Sr. Patricia Fox defends fellow missionary charged with perjury

JC Gotinga
Sr. Patricia Fox defends fellow missionary charged with perjury


The Australian nun insists Sister Elenita Belardo is innocent, and has done nothing but advocate Lumad children's right to receive an education, and better lives for peasants

MANILA, Philippines – Patricia Fox, the Australian nun who was deported by the government after working 27 years as a missionary in the Philippines, defended her colleague Sister Elenita Belardo, who had sought legal protection against military harassment, but was in turn accused of perjury by the National Security Adviser.

“Words escape me to hear that the case against Sister Elen has been pursued by this regime…. I stand in solidarity with Sister Elen as she defends against this injustice to her, and in solidarity with all those facing trumped-up charges in the Philippines,” Fox said in a message dated December 9, relayed to reporters by the progressive group Karapatan Alliance Philippines.

Both nuns are connected to the group Rural Missionaries of the Philippines (RMP). Belardo is its national coordinator, and Fox, its corporate secretary until she was ordered deported by the government in November 2018 for supposedly engaging in political activities.

RMP runs schools for indigenous or Lumad children in impoverished rural areas. Early this year, the government accused the group of acting as a front for the Communist Party of the Philippines, saying it “radicalizes” its students and teaches them to rebel against the government.

In February, Major General Antonio Parlade Jr of the Armed Forces of the Philippines led efforts to discredit RMP and several other progressive groups before the European Union (EU). The government then asked the EU and Belgium to stop funding those groups.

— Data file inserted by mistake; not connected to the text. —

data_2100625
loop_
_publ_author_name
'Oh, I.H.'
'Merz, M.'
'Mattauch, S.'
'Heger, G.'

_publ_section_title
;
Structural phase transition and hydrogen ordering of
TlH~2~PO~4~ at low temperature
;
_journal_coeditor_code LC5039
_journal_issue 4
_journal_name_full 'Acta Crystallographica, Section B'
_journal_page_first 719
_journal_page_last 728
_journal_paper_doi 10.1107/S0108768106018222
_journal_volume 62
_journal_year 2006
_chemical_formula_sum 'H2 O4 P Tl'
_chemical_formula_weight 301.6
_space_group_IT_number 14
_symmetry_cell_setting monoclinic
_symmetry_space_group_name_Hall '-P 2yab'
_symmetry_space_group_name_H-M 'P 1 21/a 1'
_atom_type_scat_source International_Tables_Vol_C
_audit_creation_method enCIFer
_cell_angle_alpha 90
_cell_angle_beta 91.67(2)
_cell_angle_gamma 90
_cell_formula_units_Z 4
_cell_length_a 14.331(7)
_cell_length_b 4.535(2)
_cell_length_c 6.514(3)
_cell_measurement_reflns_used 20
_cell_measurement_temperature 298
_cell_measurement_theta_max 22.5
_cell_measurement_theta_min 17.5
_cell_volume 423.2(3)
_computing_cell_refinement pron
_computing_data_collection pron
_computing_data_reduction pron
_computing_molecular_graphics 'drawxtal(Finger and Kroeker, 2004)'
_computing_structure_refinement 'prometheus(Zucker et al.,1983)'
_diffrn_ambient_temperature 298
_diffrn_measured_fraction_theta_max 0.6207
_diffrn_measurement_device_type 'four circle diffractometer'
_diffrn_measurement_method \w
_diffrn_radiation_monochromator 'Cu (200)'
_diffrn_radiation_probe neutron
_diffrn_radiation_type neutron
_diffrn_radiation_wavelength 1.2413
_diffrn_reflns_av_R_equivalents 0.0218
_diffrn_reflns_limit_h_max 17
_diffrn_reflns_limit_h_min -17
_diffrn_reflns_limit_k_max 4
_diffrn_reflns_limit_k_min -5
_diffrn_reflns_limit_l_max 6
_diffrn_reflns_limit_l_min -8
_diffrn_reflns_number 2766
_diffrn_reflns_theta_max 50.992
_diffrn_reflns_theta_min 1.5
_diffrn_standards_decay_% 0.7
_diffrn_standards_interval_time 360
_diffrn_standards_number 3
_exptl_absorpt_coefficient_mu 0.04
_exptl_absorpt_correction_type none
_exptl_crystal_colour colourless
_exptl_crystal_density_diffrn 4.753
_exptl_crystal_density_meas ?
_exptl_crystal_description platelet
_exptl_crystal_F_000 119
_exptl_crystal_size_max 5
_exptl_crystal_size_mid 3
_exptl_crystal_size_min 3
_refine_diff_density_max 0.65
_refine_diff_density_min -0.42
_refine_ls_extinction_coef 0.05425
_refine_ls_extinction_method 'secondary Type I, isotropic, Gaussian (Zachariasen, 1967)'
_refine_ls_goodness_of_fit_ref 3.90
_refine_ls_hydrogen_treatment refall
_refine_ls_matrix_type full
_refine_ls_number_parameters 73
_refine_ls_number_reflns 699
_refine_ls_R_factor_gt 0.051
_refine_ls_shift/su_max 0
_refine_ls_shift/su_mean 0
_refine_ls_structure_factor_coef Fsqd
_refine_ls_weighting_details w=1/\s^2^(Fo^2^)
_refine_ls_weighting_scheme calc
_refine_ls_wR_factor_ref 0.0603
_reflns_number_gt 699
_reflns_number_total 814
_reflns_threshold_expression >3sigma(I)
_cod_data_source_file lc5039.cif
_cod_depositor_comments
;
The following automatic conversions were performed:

RMP denied the accusations, saying its schools provides education to Lumad children where the mainstream education system is absent.

ACTIVIST NUN. Sister Elenita Belardo leads the Rural Missionaries of the Philippines in educating impoverished Lumad children. She also stood up to the dictatorship of Ferdinand Marcos decades ago. Photo from the Rural Missionaries of the Philippines

In May, RMP joined two other progressive groups in seeking a protection order from the Supreme Court (SC) against military harassment and intimidation, or “red-tagging.”

National Security Adviser Hermogenes Esperon Jr, one of the respondents in the groups’ SC pleading, sued them for perjury, including Belardo, whom he accused of lying under oath when she signed the pleading as a member of a “registered non-stock, non-profit organization,” when RMP’s registration with the Securities and Exchange Commission was supposedly revoked in 2003.

Belardo denied this, saying her group has consistently submitted requirements to the SEC since 2003, and it never flagged any issue with its registration.

On December 6, the 80-year-old Belardo posted bail after the Quezon City Metropolitan Trial Court found probable cause to try her for perjury. The SC had earlier rejected her group’s plea for a protective order.

Fox insisted that Belardo is innocent. She said RMP has only been working to improve the lives of peasants since 1969.

“But whatever the facts, the reality that this government would pursue such a person as [Belardo] shows its total moral bankruptcy,” Fox said.

Fox is back in Australia after having lived nearly 3 decades in the Philippines. –

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JC Gotinga

JC Gotinga often reports about the West Philippine Sea, the communist insurgency, and terrorism as he covers national defense and security for Rappler. He enjoys telling stories about his hometown, Pasig City. JC has worked with Al Jazeera, CNN Philippines, News5, and CBN Asia.